Our minds are under attack. At least that’s what I keep hearing these days. Thumbing away at our text messages, we are becoming illiterate. (Or is that illiter8?) Blogs make us coarse, YouTube makes us shallow. Last summer the cover of The Atlantic posed a question: “Is Google Making Us Stoopid?” Inside the magazine, author Nicholas Carr argued that the Internet is damaging our brains, robbing us of our memories and deep thoughts. “As we come to rely on computers to mediate our understanding of the world,” he wrote, “it is our own intelligence that flattens into artificial intelligence.”
I have a hard time taking these Cassandras of the Computer Age seriously. For one thing, they are much more interested in our fears than in the facts. In his new book, Txtng: The Gr8 Db8, the English linguist David Crystal demonstrates that many of the dire warnings about texting are little more than urban legends. Texting doesn’t lead to bad spelling, he finds. In fact, Crystal writes, “texting actually improves your literacy, as it gives you more practice in reading and writing.”
More significantly, the ominous warnings feed on a popular misconception of how the mind works. We tend to think of the mind as separated from the world; we imagine information trickling into our senses and reaching our isolated minds, which then turn that information into a detailed picture of reality. The Internet and iPhones seem to be crashing the gate of the mind, taking over its natural work and leaving it to wither away to a mental stump. As plausible as this picture may seem, it does a bad job of explaining a lot of recent scientific research. In fact, the mind appears to be adapted for reaching out from our heads and making the world, including our machines, an extension of itself.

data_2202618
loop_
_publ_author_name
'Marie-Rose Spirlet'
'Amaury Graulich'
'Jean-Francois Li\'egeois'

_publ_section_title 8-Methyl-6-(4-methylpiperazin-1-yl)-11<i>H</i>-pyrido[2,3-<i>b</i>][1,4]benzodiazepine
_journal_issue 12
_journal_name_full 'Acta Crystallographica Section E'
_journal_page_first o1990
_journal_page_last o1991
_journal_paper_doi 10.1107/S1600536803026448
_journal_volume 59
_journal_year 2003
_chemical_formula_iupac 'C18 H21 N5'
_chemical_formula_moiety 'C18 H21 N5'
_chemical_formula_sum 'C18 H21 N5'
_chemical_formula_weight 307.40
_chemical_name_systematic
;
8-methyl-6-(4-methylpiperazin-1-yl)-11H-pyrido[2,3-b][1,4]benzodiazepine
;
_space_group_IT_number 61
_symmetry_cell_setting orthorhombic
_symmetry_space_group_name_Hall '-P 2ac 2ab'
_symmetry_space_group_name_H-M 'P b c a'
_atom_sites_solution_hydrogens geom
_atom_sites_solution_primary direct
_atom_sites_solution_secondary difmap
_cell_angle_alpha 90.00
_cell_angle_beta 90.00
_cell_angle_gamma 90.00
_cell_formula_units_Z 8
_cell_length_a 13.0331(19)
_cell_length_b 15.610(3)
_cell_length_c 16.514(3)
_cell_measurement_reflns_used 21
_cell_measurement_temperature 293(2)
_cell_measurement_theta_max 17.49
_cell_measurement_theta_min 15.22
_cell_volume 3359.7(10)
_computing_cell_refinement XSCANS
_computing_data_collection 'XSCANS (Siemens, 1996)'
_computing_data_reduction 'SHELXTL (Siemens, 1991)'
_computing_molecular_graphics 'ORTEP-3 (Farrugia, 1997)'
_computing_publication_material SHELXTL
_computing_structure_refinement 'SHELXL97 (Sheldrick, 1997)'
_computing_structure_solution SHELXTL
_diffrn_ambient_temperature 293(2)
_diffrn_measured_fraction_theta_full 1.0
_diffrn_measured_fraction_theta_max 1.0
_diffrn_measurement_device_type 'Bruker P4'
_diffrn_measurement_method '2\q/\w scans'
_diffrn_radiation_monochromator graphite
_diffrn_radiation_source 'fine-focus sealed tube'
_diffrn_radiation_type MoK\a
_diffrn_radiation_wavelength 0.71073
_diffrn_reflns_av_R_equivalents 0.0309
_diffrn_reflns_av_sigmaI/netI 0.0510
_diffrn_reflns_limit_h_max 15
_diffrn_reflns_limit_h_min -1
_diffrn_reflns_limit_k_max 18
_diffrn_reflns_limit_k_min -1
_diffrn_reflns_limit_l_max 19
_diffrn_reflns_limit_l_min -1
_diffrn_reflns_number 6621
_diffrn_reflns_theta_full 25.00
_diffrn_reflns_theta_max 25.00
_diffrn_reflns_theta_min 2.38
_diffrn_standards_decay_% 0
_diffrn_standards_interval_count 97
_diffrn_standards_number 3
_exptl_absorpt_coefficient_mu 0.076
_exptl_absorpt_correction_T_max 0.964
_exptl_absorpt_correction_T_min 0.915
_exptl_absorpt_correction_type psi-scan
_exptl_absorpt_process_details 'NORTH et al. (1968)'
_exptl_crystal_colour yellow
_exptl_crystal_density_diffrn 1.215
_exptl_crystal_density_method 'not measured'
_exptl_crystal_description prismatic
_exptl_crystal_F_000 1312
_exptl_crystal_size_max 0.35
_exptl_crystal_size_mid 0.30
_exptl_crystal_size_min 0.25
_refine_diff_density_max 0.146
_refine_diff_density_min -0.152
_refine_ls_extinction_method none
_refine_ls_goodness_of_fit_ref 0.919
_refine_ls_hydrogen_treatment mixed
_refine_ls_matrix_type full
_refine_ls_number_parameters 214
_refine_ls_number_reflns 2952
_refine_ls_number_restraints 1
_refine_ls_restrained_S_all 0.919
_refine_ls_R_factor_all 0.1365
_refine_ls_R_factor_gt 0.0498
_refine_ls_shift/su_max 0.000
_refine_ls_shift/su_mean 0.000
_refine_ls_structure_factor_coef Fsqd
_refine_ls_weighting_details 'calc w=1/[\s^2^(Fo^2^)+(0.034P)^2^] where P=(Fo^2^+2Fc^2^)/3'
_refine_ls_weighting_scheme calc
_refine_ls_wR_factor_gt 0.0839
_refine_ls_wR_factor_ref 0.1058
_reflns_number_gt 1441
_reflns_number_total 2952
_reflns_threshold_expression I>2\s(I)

This concept of the extended mind was first raised in 1998, right around the time Google was born, by two philosophers, Andy Clark, now at the University of Edinburgh, and David Chalmers, now at the Australian National University. In the journal Analysis, they published a short essay called “The Extended Mind” in which they asked a simple question: “Where does the mind stop and the rest of the world begin?” Most people might answer, “At the skull.” But Clark and Chalmers set out to convince their readers that the mind is not simply the product of the neurons in our brains, locked away behind a wall of bone. Rather, they argued that the mind is something more: a system made up of the brain plus parts of its environment.
The mind appears to be adapted for reaching out and making the world, including our machines, an extension of itself.
Clark and Chalmers asked their readers to imagine a woman named Inga. Inga hears from a friend that there’s an exhibit at the Museum of Modern Art. She decides to go see it. She thinks for a moment, recalls that the museum is on 53rd Street, and starts walking that way. She accesses her belief that MOMA is on 53rd Street from its storage place in her brain’s memory network. Now imagine a man named Otto, who has Alzheimer’s. His memory is faulty, and so he keeps with him a notebook in which he writes down important details. Like Inga, Otto hears about the museum exhibit. Since he can’t access the address in his brain, he looks it up in his notebook and then heads off in the same direction as Inga.